While China’s government policies have constrained growth in some economic sectors, its GDP report for 2Q18 indicated ongoing growth overall, reaching 6.7 percent YoY compared to the 6.8-percent pace reported for 1Q18. Considering growth components, the factors pressuring economic growth include the government’s measures to supervise risks associated with the property sector and local governments’ investments. As a result of such measures, growth of investments in durable assets dropped from 7.5 percent YoY in 3M18 to 6.0 percent YoY in 6M18.
The service sector has tended to grow well, as affirmed by higher GDP growth in the tertiary industry. Although risks are looming due to trade disputes with the US, which recently announced new import tariffs of 25 percent on Chinese goods worth USD50 billion, China’s international trade still recorded high growth in 2Q18 and impacts of such US-China tension may remain limited this year. China is not relying much on exports, and its domestic consumption and investment contribute more than 90 percent of its GDP components. However, if the conflict is prolonged, fresh industrial investment will likely fall, thus hurting future growth of the overall economy.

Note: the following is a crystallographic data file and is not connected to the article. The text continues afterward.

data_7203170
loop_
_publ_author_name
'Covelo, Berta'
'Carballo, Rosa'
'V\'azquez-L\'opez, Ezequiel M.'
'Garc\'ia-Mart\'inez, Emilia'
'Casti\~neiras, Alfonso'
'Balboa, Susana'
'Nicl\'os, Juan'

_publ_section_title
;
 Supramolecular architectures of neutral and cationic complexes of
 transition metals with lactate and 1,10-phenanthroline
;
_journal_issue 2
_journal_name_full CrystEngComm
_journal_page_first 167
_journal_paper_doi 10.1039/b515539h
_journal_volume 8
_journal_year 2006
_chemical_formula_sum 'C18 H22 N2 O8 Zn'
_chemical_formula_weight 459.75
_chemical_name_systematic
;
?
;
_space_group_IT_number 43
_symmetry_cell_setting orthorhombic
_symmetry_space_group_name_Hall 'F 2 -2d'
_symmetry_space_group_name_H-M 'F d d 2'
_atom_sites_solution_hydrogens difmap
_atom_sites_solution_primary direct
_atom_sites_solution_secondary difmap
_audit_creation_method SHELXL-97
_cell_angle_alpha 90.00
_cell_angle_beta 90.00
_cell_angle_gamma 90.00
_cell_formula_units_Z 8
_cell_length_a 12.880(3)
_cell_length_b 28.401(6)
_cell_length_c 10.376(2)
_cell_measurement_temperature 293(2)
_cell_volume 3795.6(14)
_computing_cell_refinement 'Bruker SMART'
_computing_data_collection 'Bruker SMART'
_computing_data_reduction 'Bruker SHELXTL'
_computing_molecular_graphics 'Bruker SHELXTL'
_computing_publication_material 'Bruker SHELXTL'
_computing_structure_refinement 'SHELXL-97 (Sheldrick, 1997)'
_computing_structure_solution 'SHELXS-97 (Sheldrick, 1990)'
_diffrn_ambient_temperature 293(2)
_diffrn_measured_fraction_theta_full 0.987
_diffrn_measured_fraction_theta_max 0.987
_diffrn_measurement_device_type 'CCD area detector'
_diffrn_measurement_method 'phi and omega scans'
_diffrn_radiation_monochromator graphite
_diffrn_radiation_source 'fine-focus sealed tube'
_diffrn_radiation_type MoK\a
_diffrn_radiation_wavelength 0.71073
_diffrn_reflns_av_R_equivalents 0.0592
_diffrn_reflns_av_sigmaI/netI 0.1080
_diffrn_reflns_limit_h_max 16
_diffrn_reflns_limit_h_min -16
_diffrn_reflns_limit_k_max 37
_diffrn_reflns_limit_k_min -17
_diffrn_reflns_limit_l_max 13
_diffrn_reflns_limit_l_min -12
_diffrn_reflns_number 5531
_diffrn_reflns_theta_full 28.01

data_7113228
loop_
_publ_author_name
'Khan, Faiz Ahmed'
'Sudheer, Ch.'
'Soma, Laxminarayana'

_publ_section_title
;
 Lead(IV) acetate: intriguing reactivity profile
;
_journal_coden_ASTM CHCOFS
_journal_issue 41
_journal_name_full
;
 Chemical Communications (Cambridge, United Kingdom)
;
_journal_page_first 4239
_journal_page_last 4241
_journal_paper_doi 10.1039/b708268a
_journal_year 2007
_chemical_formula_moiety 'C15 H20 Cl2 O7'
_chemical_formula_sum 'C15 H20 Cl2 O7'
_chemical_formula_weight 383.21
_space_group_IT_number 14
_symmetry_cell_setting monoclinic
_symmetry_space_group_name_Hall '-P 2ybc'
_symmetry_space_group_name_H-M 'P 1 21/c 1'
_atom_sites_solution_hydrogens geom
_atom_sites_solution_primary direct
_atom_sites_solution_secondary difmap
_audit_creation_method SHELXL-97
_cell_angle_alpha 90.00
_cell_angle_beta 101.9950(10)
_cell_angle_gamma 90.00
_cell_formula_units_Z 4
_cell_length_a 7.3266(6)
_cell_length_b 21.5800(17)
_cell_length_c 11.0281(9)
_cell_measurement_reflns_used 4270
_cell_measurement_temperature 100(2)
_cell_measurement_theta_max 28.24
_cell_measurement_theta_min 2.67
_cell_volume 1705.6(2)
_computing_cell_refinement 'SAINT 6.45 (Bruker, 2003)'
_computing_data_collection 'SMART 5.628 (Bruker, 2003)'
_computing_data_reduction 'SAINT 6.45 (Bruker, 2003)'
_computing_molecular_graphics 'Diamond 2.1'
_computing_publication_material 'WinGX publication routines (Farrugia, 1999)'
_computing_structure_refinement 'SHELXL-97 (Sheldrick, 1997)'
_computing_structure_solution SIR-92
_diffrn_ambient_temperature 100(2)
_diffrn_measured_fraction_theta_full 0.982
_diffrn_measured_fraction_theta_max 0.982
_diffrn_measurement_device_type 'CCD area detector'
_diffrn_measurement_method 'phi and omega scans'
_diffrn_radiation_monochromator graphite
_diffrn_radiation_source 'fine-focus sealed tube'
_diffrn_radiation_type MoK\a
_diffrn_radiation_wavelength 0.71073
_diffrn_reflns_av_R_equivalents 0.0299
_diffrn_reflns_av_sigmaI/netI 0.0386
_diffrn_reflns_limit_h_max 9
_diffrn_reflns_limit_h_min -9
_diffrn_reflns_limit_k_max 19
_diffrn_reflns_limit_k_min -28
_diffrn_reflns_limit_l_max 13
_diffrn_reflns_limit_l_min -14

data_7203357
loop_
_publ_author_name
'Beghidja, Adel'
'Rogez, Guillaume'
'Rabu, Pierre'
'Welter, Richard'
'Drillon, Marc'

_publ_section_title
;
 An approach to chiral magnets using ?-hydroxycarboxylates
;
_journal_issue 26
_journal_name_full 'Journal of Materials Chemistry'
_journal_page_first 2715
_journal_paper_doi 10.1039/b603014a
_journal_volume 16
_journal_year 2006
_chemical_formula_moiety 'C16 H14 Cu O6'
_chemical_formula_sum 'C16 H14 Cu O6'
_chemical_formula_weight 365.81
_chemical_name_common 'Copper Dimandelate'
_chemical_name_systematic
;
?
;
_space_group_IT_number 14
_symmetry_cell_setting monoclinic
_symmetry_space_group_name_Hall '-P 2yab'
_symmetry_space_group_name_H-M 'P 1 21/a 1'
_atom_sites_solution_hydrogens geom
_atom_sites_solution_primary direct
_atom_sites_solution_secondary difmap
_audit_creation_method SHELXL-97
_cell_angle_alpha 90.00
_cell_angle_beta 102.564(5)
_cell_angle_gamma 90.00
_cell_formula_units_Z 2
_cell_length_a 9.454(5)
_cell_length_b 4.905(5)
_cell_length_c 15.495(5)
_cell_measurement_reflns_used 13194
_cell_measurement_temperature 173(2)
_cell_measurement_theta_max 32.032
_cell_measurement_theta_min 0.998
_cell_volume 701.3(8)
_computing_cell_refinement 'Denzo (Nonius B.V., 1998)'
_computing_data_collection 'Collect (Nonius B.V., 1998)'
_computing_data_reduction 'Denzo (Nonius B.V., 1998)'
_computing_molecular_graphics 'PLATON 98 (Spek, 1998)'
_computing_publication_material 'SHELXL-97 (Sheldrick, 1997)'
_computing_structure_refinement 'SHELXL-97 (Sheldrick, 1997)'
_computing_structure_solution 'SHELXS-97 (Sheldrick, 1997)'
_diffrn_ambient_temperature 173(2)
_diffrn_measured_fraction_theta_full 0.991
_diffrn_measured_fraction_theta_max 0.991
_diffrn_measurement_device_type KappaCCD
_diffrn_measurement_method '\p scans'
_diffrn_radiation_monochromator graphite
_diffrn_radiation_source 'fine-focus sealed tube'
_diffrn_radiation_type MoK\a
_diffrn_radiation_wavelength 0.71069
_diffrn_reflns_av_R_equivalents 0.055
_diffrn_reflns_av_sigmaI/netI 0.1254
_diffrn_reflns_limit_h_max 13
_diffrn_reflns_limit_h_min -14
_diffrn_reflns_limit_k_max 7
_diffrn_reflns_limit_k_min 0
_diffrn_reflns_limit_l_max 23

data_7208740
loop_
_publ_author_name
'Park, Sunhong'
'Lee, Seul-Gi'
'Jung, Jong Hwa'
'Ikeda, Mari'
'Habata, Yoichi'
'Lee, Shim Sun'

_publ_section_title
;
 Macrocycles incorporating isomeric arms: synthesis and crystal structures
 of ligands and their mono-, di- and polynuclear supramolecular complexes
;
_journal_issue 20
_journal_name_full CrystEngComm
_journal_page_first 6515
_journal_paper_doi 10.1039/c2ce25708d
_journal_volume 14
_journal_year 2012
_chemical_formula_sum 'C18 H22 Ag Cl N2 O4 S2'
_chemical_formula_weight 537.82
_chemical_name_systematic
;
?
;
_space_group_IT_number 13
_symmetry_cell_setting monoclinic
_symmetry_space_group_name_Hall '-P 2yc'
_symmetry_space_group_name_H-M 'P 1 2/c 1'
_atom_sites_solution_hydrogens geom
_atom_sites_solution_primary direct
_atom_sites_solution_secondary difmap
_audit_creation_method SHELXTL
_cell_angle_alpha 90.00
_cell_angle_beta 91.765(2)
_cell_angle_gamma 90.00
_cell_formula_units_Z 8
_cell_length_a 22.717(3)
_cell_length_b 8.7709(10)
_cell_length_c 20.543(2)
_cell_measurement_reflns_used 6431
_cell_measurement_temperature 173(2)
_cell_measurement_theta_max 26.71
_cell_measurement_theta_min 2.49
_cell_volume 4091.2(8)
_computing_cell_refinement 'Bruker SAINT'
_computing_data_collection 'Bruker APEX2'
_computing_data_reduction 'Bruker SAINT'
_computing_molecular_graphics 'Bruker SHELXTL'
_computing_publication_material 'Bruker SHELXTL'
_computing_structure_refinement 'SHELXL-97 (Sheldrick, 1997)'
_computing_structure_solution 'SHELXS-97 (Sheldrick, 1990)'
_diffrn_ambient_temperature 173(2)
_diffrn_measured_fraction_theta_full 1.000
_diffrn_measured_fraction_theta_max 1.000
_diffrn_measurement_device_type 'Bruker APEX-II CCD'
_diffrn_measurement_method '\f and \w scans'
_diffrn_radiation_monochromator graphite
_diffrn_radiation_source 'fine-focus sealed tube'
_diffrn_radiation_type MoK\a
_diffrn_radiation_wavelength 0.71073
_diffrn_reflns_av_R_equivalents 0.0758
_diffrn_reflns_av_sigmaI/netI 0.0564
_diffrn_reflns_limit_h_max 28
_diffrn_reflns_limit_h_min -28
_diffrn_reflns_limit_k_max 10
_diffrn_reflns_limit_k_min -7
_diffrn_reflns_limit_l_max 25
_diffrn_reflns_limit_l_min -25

Looking ahead, protracted trade disputes between the US and China could challenge China’s authorities in their attempt to sustain long-term economic stability. KResearch views that, eventually, China may explore proper ways to negotiate with the US to mitigate adverse impacts on the national economy. Pending any outcome of such negotiations, the Chinese government may have to map out a policy to promote domestic economic sectors, which at the same time will mitigate the trade disputes. The issue to watch is a decision about the “Made in China 2025” policy that is the Chinese government’s tool to drive their economy in the long term and also the main target of the US trade war.